Of course, in reality, perfect geometrical dimensions do not exist. The goal in manufacturing HD coax is to minimize the ovality of the dielectric, create a precision diameter conductor that is ideally centered, and make a dielectric that has a consistent cell structure within the foam dielectric.
The center conductor
The heart of the cable is the center conductor. Copper conductors are drawn down from copper rod material into the long thin strands. Unlike the conductor for power and audio applications, a video cable conductor requires a higher level of precision during production.
For video cable, the conductor is initially drawn down to a diameter that is slightly larger than the desired finished diameter. After the initial drawing process, the copper is reduced to its final diameter by other methods to achieve a diameter that is extremely precise, a tolerance within one-half of one-thousandth of an inch. The copper conductor must not only have a precision diameter, but it must also be devoid of surface irregularities (nicks, roughness, chatter, etc.). The precision diameter conductor is the foundation of the consistency of the finished cable.
Just outside the conductor is the second element of the cable, the dielectric. The dielectric insulates the conductor from the shield and determines the capacitance and impedance of the coaxial cable. The exact specifications are affected by the type and amount of plastic used (wall thickness). For HD video coax, a gas-injected dielectric is typically used because it has a lower dielectric constant than a solid compound, which allows for less compound to be used with better high-frequency performance. A gas-injected dielectric typically consists of a mixture of polyethylene and gas nitrogen.
While a solid dielectric has a high degree of structural consistency, gas-injected dielectrics require a carefully controlled process to achieve the consistency required for HD coax. If the gas bubbles (or cells) in the dielectric are not uniform in size, if its shape is not round, or if the ratio of plastic-to-gas density changes, the dielectric may become structurally variant. This variation can result in poor return loss and impedance specifications.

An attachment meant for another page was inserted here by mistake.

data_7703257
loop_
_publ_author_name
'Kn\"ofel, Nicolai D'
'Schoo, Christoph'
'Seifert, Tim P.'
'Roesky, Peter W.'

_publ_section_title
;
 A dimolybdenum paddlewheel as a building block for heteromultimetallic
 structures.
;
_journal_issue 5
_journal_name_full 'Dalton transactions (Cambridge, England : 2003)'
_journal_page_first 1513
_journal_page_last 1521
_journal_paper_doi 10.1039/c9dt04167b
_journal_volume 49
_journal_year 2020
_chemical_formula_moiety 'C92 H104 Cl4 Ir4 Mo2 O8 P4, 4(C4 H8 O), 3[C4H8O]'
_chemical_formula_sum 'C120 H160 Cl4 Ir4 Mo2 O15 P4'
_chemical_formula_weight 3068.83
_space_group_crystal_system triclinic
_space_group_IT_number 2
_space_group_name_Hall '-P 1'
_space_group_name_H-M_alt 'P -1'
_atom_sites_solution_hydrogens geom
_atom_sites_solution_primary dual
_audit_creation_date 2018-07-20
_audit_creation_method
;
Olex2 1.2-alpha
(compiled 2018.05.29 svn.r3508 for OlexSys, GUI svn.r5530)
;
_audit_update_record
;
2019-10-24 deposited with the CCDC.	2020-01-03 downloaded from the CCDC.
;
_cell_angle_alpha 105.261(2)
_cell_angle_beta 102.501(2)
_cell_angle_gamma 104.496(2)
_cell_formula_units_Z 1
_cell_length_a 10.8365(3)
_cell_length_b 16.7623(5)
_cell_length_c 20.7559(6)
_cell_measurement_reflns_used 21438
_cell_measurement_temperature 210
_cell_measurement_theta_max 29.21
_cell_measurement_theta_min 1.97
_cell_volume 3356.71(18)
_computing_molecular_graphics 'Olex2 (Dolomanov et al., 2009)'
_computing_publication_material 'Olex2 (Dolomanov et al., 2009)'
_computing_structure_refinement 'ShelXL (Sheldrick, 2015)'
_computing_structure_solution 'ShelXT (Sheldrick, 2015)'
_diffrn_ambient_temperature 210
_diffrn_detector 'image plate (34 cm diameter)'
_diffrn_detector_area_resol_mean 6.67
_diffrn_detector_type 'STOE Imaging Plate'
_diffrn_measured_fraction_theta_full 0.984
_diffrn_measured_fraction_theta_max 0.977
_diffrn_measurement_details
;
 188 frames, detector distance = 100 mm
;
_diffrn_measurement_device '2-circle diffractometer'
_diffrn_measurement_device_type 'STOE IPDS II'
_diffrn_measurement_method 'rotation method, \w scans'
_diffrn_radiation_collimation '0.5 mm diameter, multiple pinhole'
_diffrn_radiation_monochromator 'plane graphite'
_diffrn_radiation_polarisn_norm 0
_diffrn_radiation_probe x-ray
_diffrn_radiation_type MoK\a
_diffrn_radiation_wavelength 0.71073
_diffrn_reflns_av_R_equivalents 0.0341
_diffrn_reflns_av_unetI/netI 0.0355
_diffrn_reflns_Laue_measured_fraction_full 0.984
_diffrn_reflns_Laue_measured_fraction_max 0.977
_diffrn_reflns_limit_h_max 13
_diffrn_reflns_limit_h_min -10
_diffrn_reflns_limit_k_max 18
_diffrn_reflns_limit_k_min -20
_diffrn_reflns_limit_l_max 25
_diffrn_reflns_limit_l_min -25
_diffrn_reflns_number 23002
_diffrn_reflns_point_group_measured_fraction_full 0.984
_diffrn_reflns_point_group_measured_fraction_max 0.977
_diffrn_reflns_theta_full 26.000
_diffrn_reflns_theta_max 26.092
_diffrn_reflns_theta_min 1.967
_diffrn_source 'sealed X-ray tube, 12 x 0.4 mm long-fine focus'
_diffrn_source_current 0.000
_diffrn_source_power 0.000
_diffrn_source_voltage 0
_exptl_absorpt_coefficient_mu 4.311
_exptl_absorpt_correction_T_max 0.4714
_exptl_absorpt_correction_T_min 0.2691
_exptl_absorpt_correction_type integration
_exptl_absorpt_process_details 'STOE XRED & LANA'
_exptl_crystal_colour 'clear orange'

The higher the bandwidth of the cable, the more sensitive the signal becomes to smaller periodic variations in a cable. Thus, making cables to a higher bandwidth requires more than just testing the cable to a higher stop point. Periodic variations that change at higher frequencies must also be minimized or eliminated.
The shield and jacket
Although the conductor and dielectric are the most critical elements to be controlled in manufacturing coaxial cables for high-bandwidth applications, the precision of the shielding and jacketing process is also crucial. Any periodic change in the physical structure of the braid can also cause return loss and bandwidth issues. It is important that the lay, angle and thickness of the foil and braid shield all remain constant.
Although the function of the outer jacket is to protect the cable and does not determine the electrical properties, it is important that the extrusion process of the jacket does not deform the inner components as to create or induce structural flaws. This can be caused by excessive heat, pressure or over handling.
All elements within HD coaxial cables must be precisely controlled to achieve the performance required for high data-rate standards. Although often unseen or immeasurable by the user, the microscopic consistency achieved by cable manufacturers delivers the measurable performance and transmission reliability that broadcast engineers rely on for dependable interconnect systems in broadcast HD applications.
Scott Fehl is product manager for Gepco International.